Lehman Brothers Collection - Contemporary Business Archives

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Lehman Brothers Collection

Twentieth-Century Business Archives

GC Computer Corporation - Lehman Brothers Collection

GC Computer Corporation

List of Deals

The origins of GC Companies can be traced to Philip Smith's 1922 purchase of the National Theater in Boston. He immediately dropped ticket prices from 25 cents to 10 cents and then developed an exhibition schedule that featured a variety of movies with several show times. These moves helped to restore the theater's profitability. Smith named his new project Philip Smith Theatrical Enterprises. He went on to purchase eleven more theaters in the Boston area by 1925. Smith had created and was operating the Boston area's first independent exhibition circuit. During the Depression years, however, Smith was forced to sell nine of his theaters.

Smith was once again ready to expand by 1935. He took advantage of the boom in automobile ownership by opening drive-in theaters in Detroit and Cleveland. These ventures were described as the first successful drive-ins in the United States. Smith called his new business Midwest, and the drive-ins were dubbed Midwest Drive-In Theaters. By the 1940s the circuit of theaters expanded into Illinois and other neighboring states. By the 1950s the company had built fifty-three drive-in theaters throughout the United States, all of which were modestly profitable.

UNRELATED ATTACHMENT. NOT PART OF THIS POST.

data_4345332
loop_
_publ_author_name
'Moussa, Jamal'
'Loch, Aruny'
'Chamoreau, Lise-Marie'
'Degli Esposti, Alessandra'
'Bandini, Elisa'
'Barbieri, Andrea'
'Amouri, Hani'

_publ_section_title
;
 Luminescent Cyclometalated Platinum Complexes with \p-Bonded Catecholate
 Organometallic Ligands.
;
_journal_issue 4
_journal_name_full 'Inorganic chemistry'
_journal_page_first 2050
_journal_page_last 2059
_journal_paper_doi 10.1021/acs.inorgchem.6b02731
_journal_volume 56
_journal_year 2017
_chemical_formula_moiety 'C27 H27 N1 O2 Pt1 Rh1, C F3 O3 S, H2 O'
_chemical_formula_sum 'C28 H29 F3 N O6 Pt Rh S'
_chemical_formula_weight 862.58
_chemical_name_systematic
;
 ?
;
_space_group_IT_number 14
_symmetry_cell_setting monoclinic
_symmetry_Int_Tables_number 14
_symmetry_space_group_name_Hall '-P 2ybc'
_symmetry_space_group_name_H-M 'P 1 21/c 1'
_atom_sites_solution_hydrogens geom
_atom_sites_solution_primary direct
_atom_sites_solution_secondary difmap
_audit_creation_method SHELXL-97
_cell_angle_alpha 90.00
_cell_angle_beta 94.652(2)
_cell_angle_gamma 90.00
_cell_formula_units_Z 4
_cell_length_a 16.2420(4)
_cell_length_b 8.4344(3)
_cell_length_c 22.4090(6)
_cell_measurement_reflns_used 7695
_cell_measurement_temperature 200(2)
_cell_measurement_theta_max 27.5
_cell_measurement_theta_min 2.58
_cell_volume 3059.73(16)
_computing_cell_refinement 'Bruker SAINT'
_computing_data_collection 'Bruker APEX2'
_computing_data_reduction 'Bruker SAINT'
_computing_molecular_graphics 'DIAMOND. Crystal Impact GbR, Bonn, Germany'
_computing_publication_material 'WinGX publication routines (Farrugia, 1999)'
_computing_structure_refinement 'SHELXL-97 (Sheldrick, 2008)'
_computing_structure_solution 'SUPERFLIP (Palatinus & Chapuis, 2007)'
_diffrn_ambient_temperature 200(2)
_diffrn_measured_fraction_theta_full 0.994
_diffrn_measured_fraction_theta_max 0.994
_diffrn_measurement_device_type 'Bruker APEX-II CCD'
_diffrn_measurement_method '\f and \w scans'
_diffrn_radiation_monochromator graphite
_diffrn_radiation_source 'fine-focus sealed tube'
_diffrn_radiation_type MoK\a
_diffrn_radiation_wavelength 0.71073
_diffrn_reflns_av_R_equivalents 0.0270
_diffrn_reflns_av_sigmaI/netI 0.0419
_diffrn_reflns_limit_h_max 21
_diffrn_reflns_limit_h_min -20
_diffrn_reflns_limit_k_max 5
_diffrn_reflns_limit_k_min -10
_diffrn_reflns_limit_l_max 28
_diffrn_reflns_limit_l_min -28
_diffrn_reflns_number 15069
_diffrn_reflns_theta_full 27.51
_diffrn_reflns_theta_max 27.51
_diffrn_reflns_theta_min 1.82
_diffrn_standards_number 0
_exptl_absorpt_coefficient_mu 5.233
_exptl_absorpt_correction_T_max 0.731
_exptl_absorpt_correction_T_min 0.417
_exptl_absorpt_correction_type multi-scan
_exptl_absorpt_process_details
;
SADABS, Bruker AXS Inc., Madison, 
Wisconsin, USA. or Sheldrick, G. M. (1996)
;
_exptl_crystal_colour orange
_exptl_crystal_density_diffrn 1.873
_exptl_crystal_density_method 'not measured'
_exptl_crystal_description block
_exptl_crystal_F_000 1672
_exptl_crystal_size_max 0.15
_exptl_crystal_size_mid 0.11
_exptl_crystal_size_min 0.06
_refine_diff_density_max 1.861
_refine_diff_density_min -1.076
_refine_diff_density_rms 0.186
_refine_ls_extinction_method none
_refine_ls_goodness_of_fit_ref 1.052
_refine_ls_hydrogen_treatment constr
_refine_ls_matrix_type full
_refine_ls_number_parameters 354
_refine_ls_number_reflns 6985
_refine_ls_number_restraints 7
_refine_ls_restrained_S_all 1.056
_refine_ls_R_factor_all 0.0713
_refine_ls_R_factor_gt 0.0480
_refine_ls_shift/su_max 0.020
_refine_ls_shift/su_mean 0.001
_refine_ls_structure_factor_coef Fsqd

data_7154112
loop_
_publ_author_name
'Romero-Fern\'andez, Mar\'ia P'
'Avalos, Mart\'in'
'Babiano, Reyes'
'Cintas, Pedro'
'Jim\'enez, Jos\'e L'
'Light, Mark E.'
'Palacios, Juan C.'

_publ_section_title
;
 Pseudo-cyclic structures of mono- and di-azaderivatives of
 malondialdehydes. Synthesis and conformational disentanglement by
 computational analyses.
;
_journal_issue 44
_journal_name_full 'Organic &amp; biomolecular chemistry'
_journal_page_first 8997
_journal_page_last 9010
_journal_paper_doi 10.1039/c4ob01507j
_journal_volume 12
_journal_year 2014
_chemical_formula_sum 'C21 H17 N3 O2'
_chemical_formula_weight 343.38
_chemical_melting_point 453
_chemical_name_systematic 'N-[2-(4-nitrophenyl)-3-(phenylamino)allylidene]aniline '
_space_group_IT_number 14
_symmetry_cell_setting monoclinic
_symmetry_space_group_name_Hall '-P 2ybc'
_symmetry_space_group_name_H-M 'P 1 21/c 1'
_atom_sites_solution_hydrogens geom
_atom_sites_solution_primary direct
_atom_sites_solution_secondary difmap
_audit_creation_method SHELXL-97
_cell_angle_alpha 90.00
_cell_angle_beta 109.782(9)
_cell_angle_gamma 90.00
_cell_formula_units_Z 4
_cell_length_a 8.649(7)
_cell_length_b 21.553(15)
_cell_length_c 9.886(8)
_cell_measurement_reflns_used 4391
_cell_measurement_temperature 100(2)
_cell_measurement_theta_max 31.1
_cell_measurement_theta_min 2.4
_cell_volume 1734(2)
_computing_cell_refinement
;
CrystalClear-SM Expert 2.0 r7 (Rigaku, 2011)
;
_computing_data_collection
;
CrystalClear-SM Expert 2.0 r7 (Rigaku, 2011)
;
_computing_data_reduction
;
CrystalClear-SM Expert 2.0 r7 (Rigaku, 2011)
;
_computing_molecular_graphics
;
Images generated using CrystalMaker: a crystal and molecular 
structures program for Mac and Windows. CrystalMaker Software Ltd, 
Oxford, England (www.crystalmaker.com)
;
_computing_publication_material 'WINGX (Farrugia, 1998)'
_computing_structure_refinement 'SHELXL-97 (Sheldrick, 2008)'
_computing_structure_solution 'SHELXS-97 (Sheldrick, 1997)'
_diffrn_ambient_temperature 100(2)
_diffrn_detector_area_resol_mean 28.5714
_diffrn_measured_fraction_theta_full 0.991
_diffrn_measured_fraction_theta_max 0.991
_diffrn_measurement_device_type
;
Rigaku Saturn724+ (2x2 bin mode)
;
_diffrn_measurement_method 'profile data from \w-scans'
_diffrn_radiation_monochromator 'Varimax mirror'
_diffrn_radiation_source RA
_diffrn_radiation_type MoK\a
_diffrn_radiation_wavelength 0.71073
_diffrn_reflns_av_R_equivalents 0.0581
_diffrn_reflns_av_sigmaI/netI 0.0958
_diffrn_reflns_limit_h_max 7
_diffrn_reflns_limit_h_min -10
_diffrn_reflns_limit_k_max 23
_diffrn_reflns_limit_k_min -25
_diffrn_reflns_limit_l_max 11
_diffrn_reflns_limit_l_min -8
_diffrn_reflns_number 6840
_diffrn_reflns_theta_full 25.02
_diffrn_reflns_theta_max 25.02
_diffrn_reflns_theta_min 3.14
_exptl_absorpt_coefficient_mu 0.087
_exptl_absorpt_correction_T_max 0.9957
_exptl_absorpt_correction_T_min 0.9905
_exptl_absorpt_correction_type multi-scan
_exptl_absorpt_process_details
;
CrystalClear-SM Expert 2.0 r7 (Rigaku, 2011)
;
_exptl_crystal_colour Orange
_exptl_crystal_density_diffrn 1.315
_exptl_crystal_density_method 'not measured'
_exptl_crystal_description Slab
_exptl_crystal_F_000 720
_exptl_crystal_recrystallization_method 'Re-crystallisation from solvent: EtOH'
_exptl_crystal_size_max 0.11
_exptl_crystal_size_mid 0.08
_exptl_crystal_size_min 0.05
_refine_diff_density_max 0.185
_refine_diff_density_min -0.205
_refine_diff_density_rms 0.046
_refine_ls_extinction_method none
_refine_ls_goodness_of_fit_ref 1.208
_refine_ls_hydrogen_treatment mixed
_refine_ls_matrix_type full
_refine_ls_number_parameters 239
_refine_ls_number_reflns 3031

The increasing popularity of television led to a decline in box office sales, as suburbanites became less willing to travel to the city for entertainment. In 1951 Smith decided to open a theater in a newly constructed suburban shopping center—the suburban equivalent of "downtown." As the first shopping-center-based movie theater in the nation, the new Massachusetts theater benefited from the free mall parking. Other theater businesses soon caught on to this idea, and of the approximately 180 indoor theaters built in 1961 and 1962, one-third were in shopping malls. In 1964 the company was renamed General Cinema Corporation, and by 1970 it was the largest shopping center theater chain in the country. Smith branched out in the 1950s to protect the company from a potential downturn in the cinema industry. He opened a chain of restaurants called Richard's Drive-Ins and a series of coffee shops called Amy Joe's Pancake Houses. General Cinema also opened several bowling alleys later in the decade. In 1960 the company went public on the New York Stock Exchange, and it began acquiring bottling franchises, including a Pepsi bottling operation, later in the 60s.

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